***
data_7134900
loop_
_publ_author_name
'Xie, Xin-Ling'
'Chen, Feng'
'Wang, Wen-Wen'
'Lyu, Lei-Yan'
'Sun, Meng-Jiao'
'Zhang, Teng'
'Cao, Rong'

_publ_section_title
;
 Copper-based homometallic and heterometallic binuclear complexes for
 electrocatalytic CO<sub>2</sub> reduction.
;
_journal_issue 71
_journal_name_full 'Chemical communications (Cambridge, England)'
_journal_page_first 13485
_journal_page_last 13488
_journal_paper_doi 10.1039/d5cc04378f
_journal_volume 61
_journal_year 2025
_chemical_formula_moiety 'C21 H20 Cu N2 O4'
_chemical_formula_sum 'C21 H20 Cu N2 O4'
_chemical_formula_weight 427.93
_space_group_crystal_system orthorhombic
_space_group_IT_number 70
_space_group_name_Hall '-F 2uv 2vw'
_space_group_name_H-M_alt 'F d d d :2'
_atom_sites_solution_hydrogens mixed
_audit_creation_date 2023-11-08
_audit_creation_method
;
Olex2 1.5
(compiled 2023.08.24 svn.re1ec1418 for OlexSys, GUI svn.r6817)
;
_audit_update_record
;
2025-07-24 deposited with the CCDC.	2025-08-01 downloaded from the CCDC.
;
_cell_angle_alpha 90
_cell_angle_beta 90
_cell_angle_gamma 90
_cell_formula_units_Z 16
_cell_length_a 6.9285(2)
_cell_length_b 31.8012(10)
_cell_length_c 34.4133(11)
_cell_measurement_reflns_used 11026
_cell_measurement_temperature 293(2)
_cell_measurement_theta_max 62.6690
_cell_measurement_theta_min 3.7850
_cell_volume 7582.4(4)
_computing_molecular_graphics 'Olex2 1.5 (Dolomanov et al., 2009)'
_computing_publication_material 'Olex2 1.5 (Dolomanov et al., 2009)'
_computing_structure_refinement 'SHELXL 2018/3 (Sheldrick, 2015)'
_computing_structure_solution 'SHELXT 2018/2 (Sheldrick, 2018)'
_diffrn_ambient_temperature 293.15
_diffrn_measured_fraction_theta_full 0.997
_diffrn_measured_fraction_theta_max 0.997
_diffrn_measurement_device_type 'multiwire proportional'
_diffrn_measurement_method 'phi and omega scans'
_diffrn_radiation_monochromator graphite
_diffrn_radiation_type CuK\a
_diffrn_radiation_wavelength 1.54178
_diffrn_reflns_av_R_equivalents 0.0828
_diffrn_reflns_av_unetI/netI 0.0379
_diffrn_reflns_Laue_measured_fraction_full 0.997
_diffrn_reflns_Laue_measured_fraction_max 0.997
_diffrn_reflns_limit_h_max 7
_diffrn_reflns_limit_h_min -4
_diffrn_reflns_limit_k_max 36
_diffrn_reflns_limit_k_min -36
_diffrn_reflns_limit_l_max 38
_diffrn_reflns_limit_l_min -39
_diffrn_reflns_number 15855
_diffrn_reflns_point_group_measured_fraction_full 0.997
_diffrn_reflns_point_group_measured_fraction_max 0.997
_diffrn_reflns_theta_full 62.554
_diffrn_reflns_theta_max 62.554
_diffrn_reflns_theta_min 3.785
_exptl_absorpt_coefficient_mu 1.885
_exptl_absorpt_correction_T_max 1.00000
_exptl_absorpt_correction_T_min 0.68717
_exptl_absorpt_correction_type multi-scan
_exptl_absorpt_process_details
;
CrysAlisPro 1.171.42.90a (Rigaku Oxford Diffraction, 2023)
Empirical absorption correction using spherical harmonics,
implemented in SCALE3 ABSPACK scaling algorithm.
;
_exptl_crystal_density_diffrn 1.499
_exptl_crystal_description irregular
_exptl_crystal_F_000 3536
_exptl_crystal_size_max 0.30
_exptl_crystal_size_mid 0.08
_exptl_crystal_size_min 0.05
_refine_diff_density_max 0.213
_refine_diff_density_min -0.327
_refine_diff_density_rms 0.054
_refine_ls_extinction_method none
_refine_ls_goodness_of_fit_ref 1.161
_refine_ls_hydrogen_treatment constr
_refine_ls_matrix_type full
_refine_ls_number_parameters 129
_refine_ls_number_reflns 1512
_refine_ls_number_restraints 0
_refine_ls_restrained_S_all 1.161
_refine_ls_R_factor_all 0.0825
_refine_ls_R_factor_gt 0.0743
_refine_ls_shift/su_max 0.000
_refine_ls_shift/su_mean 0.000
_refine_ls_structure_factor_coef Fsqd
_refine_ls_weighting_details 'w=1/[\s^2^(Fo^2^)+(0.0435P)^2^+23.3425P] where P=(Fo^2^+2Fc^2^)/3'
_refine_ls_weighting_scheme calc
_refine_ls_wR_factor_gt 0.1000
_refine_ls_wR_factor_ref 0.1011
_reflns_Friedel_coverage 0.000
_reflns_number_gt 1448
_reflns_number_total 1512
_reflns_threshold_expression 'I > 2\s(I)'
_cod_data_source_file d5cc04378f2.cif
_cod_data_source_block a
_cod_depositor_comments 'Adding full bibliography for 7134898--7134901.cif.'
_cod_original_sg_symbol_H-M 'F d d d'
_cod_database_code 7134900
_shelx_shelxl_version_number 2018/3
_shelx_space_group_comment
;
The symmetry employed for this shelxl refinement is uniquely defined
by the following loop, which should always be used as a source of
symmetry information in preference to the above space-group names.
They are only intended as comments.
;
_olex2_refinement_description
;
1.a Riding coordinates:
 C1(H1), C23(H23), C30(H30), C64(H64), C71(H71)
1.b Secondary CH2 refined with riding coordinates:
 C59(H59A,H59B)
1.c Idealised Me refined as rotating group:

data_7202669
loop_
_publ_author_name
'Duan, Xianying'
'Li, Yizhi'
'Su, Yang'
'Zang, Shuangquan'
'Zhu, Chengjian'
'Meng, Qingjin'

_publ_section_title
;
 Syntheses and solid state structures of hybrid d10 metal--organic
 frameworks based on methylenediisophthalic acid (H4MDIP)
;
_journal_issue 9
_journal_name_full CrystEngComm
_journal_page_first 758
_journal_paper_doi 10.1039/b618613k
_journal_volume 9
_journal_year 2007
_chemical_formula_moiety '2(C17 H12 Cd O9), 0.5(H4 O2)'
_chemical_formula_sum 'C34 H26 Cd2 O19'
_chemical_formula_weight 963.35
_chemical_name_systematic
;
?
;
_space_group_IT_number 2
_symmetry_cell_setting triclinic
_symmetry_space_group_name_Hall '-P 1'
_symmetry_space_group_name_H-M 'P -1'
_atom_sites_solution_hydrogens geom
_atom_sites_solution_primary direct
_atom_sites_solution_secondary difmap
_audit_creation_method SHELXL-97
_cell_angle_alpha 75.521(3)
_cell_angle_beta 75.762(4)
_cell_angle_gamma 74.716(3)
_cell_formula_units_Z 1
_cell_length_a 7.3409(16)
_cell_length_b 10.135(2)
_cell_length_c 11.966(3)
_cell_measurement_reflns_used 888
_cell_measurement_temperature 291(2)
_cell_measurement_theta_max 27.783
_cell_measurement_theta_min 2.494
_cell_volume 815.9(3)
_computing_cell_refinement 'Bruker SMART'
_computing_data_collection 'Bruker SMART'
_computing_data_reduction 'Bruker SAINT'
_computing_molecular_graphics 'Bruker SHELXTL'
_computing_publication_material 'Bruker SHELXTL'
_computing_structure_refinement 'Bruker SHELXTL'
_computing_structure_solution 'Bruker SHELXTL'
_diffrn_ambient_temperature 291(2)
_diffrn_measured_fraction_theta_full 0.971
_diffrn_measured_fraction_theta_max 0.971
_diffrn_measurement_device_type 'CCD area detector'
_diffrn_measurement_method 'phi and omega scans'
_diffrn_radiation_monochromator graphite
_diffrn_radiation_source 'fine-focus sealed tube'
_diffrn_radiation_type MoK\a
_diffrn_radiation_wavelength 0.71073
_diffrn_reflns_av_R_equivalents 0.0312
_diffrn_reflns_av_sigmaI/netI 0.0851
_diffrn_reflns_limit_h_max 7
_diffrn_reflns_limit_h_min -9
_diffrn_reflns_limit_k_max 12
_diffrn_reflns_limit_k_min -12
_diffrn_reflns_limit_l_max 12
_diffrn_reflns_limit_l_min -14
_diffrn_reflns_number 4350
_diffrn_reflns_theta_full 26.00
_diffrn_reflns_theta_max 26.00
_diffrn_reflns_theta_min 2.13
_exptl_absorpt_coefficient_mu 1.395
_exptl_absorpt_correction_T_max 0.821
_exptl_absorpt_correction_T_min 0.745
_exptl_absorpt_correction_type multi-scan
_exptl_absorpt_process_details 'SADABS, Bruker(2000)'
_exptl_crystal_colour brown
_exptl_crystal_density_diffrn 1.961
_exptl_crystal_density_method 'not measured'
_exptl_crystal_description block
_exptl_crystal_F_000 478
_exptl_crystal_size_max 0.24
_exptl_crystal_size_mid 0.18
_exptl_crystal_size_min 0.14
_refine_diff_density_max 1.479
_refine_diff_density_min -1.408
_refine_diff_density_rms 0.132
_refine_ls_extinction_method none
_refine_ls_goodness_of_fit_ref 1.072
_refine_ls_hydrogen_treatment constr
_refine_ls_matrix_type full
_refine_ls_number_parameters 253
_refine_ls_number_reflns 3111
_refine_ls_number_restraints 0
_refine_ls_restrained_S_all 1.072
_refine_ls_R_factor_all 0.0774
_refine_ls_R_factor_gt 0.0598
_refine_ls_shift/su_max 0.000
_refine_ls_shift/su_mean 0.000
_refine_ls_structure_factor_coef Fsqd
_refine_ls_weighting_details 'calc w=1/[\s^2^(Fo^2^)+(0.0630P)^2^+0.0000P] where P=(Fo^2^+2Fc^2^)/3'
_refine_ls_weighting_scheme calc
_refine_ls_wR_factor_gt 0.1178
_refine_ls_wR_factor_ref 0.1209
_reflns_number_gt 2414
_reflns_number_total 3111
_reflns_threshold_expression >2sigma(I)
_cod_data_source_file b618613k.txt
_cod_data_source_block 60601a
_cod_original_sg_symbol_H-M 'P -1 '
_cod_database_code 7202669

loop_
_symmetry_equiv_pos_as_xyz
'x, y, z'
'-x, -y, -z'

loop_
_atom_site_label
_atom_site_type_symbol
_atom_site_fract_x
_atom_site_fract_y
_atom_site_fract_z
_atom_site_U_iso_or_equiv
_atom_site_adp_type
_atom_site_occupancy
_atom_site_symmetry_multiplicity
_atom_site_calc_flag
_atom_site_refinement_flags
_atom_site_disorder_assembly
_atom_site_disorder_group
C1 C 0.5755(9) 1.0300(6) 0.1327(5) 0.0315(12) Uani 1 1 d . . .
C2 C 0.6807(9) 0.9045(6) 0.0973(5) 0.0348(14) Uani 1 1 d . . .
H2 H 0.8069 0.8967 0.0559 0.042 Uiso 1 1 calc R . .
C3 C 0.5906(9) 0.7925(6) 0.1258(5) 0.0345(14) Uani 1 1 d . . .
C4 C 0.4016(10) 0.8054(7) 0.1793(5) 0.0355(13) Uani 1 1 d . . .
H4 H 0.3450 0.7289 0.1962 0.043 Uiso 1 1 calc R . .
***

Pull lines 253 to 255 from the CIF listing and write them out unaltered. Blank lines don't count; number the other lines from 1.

_cod_data_source_block 60601a
_cod_original_sg_symbol_H-M 'P -1 '
_cod_database_code 7202669